After five years, the policy is paid up and the account is empty. You won’t have to take required minimum distributions from an IRA in the future. You also have

no out-of-pocket cost for converting the IRA into life insurance. The loans used to pay the taxes eventually are subtracted from the policy benefit. You also might be able to add a longterm care benefit for you to the policy.

You’ve turned a $500,000 traditional IRA into a life insurance benefit of more than $1 million. In addition, the policy will have a cash value account that can be tapped tax-free during your lifetime. The cash value would be more than $300,000 after 10 years and $600,000 after 20 years.

All this value is outside of your taxable estate, while an IRA would have been part of your taxable estate. Your beneficiaries receive the life insurance benefits free of income taxes, whereas they would inherit only the after-tax value of a traditional IRA.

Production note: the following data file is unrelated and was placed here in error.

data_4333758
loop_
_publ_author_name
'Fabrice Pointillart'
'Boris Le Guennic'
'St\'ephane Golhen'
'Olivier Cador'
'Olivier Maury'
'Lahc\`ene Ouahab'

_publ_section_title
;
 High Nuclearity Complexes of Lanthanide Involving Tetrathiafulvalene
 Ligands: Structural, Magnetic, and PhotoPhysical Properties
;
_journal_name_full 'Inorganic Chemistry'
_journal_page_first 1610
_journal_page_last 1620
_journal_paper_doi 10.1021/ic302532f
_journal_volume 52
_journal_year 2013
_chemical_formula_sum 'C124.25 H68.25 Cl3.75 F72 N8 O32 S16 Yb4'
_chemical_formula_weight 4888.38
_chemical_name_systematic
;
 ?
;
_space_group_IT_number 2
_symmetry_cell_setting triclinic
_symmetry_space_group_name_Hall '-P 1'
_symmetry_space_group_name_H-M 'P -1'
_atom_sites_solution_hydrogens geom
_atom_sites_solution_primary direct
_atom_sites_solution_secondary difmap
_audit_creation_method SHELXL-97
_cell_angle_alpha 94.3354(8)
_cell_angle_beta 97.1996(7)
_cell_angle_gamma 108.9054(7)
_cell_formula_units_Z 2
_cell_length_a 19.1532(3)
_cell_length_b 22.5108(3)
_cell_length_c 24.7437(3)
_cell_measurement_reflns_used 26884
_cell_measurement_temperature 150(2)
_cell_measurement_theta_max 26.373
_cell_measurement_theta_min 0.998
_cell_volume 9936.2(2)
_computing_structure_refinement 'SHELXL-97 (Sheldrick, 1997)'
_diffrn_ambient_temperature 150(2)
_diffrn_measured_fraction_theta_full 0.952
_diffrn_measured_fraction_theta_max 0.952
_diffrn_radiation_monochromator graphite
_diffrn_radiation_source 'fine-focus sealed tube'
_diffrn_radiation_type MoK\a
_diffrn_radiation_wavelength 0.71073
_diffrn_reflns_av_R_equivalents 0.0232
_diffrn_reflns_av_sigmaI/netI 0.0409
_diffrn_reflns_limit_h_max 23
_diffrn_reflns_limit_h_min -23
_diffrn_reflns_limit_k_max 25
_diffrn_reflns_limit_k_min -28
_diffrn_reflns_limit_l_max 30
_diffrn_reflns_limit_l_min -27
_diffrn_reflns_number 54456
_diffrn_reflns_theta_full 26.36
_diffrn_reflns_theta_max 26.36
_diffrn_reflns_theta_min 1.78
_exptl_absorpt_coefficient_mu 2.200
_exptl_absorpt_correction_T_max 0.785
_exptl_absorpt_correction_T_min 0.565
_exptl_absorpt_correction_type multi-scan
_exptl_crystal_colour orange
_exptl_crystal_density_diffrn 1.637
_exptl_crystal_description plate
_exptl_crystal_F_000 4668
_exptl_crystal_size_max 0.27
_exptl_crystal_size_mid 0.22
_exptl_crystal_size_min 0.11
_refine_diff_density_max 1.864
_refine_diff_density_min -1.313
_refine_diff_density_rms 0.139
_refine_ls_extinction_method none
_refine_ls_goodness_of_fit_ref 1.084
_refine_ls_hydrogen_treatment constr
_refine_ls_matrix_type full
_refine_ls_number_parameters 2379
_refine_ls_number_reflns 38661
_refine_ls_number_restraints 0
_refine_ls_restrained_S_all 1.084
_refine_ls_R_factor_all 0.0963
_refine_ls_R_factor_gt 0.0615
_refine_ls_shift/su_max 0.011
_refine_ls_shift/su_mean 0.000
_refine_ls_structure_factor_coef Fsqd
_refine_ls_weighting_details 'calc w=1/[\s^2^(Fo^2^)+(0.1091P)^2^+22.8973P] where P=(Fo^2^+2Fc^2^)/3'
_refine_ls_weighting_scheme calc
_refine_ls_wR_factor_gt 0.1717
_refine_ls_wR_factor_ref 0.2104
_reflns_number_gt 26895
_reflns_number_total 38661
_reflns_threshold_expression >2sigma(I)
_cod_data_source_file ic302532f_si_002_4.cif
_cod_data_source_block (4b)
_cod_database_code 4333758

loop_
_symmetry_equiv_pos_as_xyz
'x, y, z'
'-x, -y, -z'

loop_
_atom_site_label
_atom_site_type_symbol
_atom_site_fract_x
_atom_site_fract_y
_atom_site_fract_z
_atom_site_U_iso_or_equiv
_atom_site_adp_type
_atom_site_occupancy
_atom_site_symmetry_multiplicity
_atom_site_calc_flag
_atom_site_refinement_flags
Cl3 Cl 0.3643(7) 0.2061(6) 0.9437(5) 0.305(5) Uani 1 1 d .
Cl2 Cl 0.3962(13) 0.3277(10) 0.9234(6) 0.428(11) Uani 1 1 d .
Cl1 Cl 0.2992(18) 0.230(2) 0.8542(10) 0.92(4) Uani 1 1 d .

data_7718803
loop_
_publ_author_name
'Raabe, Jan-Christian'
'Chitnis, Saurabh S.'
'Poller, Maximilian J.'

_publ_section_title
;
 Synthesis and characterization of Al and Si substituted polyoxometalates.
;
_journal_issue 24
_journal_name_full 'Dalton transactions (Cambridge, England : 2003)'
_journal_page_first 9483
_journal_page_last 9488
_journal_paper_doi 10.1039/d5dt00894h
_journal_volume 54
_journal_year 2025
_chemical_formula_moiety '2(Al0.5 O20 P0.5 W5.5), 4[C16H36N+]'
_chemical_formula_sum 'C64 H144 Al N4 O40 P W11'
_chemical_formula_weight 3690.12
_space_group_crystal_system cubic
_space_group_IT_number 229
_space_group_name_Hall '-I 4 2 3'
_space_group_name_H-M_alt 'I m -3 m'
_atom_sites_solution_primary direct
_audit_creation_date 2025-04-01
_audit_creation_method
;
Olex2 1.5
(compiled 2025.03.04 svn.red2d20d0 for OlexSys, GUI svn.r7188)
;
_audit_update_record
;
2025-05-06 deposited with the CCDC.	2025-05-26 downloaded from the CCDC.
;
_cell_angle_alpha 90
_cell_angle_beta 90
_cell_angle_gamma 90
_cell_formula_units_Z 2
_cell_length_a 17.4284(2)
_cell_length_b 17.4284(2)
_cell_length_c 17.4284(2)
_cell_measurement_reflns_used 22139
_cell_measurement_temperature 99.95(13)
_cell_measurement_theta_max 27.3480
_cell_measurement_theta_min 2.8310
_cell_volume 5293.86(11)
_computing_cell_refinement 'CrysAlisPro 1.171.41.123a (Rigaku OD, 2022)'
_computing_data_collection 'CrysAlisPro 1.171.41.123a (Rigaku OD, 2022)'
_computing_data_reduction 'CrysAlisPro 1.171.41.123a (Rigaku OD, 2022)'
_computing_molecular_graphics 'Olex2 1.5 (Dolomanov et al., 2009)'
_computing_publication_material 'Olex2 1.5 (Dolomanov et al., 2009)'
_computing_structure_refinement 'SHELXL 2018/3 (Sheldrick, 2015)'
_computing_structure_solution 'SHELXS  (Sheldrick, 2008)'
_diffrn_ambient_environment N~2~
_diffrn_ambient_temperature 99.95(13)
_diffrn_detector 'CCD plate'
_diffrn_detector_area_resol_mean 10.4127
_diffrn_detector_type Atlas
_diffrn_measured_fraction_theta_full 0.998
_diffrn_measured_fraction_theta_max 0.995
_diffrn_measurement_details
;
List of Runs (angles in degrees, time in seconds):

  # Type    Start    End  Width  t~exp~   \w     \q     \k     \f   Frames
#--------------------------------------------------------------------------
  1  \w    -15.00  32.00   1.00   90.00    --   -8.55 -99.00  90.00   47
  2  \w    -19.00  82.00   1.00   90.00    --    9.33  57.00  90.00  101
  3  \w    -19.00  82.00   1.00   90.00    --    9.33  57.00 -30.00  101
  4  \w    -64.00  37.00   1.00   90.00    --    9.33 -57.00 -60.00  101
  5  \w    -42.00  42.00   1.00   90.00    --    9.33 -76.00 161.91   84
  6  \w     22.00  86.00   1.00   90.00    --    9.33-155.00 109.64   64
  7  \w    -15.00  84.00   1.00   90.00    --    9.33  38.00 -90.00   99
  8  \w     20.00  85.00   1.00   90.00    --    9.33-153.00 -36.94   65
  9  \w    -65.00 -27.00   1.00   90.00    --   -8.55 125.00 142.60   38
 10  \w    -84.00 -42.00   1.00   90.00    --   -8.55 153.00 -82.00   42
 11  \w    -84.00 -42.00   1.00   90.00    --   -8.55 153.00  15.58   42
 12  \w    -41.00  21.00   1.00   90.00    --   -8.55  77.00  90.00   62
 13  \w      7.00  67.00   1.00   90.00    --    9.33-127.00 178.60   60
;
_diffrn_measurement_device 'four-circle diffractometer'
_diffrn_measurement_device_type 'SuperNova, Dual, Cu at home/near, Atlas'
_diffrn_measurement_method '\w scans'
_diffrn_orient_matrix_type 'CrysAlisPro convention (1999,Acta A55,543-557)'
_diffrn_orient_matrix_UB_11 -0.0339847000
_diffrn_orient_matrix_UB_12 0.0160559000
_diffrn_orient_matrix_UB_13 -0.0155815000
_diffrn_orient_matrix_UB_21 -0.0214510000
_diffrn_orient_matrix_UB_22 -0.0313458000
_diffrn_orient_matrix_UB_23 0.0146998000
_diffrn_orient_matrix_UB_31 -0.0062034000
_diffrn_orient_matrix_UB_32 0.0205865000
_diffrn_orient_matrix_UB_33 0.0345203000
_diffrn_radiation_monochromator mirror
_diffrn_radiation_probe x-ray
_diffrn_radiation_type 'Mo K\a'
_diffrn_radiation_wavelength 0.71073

You can have the benefit paid directly to them. Or it can be paid to a trust, which controls how the money is distributed to them.

Let’s look at a second strategy. Suppose you are married, and you’re both 71 and in good health. You have a $1 million IRA. You have other income and assets to fund your retirement and hope to leave most of the IRA to your children and grandchildren. You don’t look forward to beginning required minimum distributions (RMDs) and are concerned the children and grandchildren will spend the IRA too rapidly after inheriting it.

You can set up a family dynasty trust that can benefit your grandchildren, your children or both. You fund the trust with RMDs from the IRA. Your first RMD is over $36,000 and you’ll net over $27,000 after income taxes.